09-Jan-2019 - Deutsches Zentrum für Neurodegenerative Erkrankungen e.V.

Defective immune cells in the brain cause Alzheimer’s disease

Scientists are studying the role of immune cell activation in Alzheimer's disease

Mutations of the TREM2 gene can significantly increase the risk of Alzheimer's disease. Scientists from the German Center for Neurodegenerative Diseases (DZNE) and the Ludwig-Maximilians-University Munich now shed light on the reasons why TREM2 is so important for brain health. They show that TREM2 activates brain immune cells to eliminate toxic deposits, first and foremost in the early stages of the disease. The study is published in the journal “Nature Neuroscience” and has important implications for the development of new drugs.

A hallmark of Alzheimer's disease is the formation of toxic deposits in the brain, so-called plaques. Specialized immune cells termed microglia protect the brain by clearing it from these toxic debris. TREM2 is a key factor in activating microglia and thus serves as an important target for novel therapeutic approaches. To further explore these therapeutic options, the Munich scientists undertook a detailed analysis of disease development in mice with and without a functional TREM2 gene.

In mice with healthy TREM2, microglia cluster around small emerging plaques early in the disease process and prevent them from enlarging or spreading. "We were able to show that microglia are specifically attracted to amyloid plaques. They surround individual plaques and engulf them piece by piece," explains lead investigator Christian Haass, speaker of the DZNE's Munich site, and a professor at the Ludwig-Maximilians-University Munich. In contrast, in mice lacking TREM2, microglia were unable to carry out this important task. Therapeutic activation of TREM2 in an early stage of the disease could thus help counteract the formation of toxic amyloid-beta protein aggregates.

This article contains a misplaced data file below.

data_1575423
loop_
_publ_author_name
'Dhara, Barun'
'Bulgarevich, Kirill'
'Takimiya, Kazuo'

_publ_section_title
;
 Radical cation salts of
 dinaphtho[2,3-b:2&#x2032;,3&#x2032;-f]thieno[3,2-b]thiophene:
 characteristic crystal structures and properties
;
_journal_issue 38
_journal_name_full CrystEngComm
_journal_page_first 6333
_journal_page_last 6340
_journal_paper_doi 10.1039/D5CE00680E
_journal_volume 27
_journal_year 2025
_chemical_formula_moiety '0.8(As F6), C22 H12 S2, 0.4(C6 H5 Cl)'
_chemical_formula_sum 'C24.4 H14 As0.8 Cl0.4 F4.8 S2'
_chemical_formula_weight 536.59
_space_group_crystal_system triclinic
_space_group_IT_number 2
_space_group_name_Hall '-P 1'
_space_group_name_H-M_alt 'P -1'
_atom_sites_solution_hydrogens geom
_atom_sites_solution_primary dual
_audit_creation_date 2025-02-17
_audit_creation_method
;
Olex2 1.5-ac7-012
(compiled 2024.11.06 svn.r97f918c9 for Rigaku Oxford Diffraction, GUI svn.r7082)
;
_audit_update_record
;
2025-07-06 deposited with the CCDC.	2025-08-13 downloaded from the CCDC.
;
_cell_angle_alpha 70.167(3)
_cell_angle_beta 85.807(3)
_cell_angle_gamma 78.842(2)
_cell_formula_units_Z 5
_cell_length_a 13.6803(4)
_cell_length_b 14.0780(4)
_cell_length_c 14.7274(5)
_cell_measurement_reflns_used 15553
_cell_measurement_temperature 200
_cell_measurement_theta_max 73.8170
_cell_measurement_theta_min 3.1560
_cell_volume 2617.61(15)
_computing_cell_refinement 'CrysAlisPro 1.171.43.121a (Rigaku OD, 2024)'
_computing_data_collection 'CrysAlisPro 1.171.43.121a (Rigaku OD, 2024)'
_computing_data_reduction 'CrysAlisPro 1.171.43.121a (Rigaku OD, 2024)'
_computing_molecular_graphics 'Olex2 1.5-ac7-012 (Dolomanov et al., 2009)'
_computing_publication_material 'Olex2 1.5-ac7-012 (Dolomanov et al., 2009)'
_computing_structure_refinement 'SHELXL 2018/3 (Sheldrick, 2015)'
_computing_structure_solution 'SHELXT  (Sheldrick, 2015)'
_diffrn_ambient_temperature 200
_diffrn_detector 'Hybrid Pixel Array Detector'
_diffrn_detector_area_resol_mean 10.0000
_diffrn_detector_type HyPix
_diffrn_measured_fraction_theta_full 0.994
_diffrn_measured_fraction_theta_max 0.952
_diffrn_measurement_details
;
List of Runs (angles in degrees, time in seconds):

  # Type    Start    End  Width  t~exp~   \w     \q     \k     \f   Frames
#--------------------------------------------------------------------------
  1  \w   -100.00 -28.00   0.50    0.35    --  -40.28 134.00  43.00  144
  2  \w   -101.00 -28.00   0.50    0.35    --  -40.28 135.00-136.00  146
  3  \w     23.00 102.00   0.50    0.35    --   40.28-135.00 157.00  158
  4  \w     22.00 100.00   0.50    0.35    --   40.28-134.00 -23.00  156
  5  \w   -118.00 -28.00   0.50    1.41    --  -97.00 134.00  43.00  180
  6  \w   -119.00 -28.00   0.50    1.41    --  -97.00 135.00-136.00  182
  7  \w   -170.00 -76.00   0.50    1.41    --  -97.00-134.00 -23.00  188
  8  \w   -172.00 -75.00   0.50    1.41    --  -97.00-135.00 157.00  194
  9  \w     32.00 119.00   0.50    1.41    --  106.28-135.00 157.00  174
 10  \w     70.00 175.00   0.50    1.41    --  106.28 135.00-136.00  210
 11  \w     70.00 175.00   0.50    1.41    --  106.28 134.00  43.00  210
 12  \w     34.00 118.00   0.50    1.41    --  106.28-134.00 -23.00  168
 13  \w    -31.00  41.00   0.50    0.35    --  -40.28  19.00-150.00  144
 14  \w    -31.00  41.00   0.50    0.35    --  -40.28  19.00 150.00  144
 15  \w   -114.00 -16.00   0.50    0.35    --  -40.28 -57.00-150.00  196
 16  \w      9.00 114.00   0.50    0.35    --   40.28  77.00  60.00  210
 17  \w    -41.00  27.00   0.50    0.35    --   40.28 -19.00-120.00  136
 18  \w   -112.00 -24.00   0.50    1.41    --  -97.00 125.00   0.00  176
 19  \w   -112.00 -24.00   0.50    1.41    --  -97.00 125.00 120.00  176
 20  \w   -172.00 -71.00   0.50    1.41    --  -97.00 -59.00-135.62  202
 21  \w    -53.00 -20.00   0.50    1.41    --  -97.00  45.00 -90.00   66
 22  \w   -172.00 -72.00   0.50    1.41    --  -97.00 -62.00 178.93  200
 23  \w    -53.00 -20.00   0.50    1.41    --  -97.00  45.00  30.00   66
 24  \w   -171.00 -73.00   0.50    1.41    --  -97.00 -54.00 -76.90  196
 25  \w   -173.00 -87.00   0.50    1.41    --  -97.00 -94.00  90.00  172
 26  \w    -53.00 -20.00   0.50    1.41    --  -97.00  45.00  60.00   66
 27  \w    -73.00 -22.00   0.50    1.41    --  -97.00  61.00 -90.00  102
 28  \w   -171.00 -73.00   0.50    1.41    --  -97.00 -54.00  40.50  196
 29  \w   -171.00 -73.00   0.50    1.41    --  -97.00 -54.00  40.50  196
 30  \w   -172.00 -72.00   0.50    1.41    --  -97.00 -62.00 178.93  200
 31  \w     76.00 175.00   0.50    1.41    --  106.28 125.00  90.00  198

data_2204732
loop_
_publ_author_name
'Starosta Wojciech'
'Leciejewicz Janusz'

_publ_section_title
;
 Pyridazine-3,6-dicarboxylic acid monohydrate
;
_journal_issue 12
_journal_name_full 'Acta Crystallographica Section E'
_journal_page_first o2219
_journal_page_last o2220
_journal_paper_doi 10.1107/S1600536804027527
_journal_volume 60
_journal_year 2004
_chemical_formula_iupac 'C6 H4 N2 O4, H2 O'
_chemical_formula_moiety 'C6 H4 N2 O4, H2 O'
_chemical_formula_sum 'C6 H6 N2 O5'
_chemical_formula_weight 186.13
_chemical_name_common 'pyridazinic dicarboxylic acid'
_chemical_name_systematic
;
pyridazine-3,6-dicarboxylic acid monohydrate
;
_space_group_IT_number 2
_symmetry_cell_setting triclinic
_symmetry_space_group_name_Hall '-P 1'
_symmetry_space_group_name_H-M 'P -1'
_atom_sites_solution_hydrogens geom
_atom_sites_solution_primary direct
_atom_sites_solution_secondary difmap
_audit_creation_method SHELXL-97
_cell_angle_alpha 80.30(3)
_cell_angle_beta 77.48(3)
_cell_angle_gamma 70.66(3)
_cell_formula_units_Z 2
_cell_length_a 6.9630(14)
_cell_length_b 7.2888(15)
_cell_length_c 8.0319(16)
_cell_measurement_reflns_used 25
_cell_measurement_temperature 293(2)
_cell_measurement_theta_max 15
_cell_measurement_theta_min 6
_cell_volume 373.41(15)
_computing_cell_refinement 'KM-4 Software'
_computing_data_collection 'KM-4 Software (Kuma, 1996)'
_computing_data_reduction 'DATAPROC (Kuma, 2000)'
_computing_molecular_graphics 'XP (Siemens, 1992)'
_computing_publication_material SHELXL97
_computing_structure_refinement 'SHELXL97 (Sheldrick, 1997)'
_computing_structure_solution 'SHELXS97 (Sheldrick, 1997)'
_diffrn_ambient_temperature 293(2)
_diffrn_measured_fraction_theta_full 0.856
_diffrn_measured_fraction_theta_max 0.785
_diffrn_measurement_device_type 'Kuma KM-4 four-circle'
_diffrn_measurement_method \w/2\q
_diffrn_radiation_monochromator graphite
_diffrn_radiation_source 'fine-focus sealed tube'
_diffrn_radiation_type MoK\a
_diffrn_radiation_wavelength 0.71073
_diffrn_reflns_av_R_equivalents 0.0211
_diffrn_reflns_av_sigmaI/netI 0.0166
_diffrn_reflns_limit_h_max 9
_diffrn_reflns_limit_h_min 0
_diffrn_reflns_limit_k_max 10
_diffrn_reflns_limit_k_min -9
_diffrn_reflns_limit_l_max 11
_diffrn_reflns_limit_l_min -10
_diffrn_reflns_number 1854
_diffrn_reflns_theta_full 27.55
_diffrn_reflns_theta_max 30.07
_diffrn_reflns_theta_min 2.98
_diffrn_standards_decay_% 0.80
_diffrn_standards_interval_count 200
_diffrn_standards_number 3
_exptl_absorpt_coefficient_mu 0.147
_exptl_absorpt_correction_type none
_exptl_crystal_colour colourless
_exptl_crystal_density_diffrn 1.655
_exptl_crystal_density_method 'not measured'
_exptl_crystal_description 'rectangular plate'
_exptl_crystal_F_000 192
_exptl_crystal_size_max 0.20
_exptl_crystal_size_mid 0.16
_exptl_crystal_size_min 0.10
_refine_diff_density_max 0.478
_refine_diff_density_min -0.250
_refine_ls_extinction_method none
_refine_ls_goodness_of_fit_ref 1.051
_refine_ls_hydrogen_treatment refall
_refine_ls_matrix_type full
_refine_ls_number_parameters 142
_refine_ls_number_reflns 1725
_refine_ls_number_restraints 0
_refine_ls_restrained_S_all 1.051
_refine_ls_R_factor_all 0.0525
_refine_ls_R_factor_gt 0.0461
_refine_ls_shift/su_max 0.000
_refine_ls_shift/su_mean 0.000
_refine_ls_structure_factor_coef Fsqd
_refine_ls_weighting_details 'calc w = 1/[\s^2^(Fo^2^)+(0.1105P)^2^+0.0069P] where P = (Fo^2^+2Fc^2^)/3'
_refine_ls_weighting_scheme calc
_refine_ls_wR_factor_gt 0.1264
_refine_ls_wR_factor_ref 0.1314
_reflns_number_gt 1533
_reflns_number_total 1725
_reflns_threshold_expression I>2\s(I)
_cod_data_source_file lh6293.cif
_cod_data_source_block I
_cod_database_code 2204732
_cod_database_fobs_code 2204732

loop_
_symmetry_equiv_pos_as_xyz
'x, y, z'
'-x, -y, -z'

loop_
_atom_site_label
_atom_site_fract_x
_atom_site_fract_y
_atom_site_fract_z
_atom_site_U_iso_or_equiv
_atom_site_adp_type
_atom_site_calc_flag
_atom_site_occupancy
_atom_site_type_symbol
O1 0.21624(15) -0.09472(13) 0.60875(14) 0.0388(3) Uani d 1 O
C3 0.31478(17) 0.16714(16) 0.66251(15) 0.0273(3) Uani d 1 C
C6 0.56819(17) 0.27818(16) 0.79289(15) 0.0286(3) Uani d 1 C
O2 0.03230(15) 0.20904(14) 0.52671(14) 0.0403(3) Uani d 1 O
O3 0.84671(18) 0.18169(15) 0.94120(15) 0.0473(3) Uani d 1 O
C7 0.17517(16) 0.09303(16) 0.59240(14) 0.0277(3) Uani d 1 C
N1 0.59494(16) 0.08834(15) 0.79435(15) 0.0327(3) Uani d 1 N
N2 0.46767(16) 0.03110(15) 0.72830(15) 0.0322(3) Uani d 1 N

However, the study results also call for caution when implementing such a therapy. While TREM2 prevents plaque formation early in disease progression, it may have the opposite effect later on. In more advanced stages of the disease, the plaques grew faster in mice with functional TREM2 than in mice lacking the corresponding gene. The researchers discovered that this could be explained by the fact that TREM2 induces microglia to produce a substance called ApoE, which enhances aggregate formation. "Our study shows that we have to be extremely careful and investigate a new therapeutic approach thoroughly in animal models before testing it on humans," says Haass. "According to our findings, it could have dramatic consequences if we over-activate microglia."

"In the future, it will be important to treat Alzheimer’s disease in a stage-specific manner," Haass explains. According to the present study, for example, activating microglia via TREM2 would be a strategy that should be applied early in disease progression. Haass and his colleagues are currently working on the development of antibodies that stabilize TREM2 and thereby activate microglia. The scientists are now using several animal models and different experimental approaches to test possible therapeutic strategies and combination therapies with other drugs.

"All important genetic alterations that increase the risk of Alzheimer's disease lead to changes in plaque formation," Haass explains. This suggests that these protein aggregates are the cause of the disease. The current study provides hope that it is possible to counteract plaque formation by activating TREM2, and at the same time highlights potential risks that scientists need to take into account when pursuing such an approach.

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